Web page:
A canine companion may be man’s best friend, but last year, one-third of homeowner’s insurance liability claim dollars– more than $489 million—was paid to settle dog bite claims, according to the Insurance Information Institute, the nation’s largest writer of homeowners insurance policies.
Massachusetts has a victim-friendly, strict liability dog-bite statute. Under the law, an owner is responsible for dog-inflicted damage to an individual’s body or property unless the recipient was teasing or abusing the dog or was trespassing when the injury occurred. The statute presumes that a child under age seven injured by a canine was not trespassing, effectively making such cases indefensible.
The language of the Massachusetts dog-bite law imposes liability not only on Fido’s owner, but also on the animal’s keeper, denoting custody and control, which could expose, for example, trainers or dog-walkers. Also, the statute references damage, rather than specify bite, so plaintiffs have recovered in cases in which they were scratched or knocked down by a dog, and even when they tripped over a leash.
Common law traditionally viewed dogs as ordinarily harmless, and in the 18 states without a dog-bite law, the so-called “one-bite rule” that exposes owners to liability only if they had notice of their dogs’ propensity for causing such injuries, is alive and well. In marked contrast, in the Bay State, repeat-offender pooches who previously have been ordered restrained by authorities could subject owners to triple damages for biting someone. The Commonwealth also requires physicians treating a dog bite to report the case to a municipality’s animal control or dog officer within 24 hours.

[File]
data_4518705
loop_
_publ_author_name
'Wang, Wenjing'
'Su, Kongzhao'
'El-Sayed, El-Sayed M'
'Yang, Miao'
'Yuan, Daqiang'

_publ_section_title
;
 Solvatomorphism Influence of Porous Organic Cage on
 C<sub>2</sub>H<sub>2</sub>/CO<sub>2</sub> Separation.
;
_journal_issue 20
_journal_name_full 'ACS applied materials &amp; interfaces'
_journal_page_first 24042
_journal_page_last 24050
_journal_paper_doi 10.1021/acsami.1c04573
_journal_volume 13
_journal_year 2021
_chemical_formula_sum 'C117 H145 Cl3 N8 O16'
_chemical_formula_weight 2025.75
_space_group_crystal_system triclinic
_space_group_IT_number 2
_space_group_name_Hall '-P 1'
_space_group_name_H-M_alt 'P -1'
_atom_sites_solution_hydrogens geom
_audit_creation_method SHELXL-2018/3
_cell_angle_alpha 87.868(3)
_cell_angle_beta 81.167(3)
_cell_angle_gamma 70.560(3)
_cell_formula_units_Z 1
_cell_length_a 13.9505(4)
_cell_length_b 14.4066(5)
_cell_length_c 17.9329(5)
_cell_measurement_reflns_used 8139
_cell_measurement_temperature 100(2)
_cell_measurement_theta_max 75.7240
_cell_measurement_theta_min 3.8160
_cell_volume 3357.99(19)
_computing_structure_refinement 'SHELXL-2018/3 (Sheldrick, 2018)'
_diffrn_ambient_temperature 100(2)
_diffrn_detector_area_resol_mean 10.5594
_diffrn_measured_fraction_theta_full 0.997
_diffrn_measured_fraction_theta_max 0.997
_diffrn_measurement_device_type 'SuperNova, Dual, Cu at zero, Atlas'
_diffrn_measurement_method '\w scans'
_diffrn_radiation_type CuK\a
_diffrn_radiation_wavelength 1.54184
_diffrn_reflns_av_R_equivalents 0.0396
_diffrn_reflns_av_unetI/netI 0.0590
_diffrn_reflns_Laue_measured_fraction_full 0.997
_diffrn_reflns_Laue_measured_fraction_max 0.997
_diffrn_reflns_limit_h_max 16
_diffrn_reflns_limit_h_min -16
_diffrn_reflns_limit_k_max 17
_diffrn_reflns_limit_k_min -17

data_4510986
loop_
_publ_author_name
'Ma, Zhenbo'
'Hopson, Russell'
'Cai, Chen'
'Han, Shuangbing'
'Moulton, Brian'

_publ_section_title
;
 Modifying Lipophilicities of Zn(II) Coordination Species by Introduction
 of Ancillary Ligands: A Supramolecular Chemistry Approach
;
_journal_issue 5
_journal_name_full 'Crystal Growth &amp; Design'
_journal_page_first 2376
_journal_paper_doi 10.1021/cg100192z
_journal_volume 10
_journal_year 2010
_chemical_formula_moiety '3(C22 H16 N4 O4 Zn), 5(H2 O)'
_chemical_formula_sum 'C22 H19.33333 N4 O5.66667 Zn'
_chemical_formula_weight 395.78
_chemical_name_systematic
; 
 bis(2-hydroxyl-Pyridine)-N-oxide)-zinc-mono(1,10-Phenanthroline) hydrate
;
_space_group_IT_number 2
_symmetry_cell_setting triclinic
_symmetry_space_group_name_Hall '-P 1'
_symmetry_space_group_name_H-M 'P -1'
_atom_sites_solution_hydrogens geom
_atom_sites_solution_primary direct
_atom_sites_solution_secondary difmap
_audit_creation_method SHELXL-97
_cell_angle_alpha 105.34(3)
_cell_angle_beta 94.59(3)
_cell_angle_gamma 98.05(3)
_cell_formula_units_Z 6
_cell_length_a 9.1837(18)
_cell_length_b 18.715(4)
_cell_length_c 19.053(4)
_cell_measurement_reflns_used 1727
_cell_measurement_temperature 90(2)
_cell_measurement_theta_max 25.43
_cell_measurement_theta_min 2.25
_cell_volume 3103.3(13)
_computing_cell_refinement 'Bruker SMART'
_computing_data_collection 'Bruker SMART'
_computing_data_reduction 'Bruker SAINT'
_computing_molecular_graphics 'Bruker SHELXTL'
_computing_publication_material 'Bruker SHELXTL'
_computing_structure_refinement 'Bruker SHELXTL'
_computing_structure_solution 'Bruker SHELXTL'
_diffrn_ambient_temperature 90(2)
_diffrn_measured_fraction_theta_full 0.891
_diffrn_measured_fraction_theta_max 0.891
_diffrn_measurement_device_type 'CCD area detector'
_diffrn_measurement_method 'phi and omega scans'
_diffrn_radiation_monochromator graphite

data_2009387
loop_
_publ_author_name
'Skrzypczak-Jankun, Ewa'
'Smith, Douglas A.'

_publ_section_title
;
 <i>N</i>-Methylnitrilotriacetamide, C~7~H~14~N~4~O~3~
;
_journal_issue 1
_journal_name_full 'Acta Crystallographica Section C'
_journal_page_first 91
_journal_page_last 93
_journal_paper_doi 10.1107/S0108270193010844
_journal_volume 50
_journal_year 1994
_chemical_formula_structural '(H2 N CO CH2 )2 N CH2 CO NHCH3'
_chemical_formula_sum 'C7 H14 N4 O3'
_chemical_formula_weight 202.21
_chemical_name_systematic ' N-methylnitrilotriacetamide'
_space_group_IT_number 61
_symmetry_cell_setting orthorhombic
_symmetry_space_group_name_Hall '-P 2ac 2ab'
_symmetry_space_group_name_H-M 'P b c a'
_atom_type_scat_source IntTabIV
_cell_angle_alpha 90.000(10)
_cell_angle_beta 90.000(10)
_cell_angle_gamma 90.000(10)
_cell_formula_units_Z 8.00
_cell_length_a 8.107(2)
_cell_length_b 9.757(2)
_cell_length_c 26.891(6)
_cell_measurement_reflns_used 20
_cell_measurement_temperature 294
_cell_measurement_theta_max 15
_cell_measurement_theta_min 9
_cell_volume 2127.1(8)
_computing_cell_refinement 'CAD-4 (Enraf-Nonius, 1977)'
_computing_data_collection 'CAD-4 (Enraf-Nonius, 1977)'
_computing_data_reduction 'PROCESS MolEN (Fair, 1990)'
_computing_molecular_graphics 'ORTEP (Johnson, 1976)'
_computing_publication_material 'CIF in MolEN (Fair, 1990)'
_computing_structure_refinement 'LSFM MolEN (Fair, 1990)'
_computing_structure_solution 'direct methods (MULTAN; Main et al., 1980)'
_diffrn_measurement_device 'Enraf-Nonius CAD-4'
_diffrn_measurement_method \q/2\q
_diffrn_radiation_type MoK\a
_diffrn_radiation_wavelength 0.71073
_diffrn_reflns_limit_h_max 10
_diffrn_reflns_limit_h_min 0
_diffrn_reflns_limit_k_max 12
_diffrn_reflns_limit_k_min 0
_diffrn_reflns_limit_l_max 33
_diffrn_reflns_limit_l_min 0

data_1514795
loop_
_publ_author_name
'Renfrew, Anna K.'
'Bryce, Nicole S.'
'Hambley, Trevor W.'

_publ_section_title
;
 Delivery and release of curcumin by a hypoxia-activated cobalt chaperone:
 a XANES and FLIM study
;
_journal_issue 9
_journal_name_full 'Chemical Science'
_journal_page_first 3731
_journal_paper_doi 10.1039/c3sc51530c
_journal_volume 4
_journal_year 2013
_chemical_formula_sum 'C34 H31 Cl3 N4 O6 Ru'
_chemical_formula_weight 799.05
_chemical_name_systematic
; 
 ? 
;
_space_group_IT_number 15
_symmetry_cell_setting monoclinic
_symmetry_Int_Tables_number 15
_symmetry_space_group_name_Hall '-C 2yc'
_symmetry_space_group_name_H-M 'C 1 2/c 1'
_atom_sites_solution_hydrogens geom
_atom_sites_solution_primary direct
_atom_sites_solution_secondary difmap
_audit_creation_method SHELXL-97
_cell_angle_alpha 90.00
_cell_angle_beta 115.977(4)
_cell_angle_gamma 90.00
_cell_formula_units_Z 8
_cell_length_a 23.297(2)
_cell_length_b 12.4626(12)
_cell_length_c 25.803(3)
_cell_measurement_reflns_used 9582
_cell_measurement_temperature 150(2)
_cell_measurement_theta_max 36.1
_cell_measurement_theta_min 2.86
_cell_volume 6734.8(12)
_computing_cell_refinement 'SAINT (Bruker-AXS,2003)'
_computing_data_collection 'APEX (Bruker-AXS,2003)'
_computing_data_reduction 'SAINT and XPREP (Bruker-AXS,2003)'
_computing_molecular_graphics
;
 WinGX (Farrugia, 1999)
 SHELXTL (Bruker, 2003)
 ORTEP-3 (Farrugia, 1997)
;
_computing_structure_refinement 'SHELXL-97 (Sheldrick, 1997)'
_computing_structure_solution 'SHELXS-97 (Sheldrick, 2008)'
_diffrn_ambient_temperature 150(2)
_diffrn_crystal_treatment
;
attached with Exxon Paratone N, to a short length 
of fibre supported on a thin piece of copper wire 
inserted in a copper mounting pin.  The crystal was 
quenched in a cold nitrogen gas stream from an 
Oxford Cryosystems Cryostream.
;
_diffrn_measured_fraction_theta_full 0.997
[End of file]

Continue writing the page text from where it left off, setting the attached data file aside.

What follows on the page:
The Insurance Information Institute reported 14,459 dog bite claims in 2012, and the average payout for such claims last year was $29,752. Not surprisingly, many homeowner’s insurance policies will not cover owners of certain breeds of dogs, such as pit bulls, Dobermans, German shepherds, mastiffs and akitas. A proposed bill in the Massachusetts House that would prevent insurers from denying coverage to, or upping the premiums of, homeowner’s policies based on the breed of dog that roams the premises has yet to be acted on.
Victims of canine attacks may recover damages for pain and suffering, lost wages, psychological counseling and both immediate and future medical treatment and medications. If injured by a dog, take the following steps:
- Seek medical attention
- Obtain the owner’s/keeper’s name, address and telephone number
- Obtain the contact information of any witnesses to the attack
- Photograph the injuries
- Track the bills and records for any medical treatment received
- Identify the offending dog (perhaps thereby avoiding a painful series of rabies vaccinations).
If you have been injured by a dog, contact us promptly, and we’ll work tirelessly to preserve your remedies and rights under the law.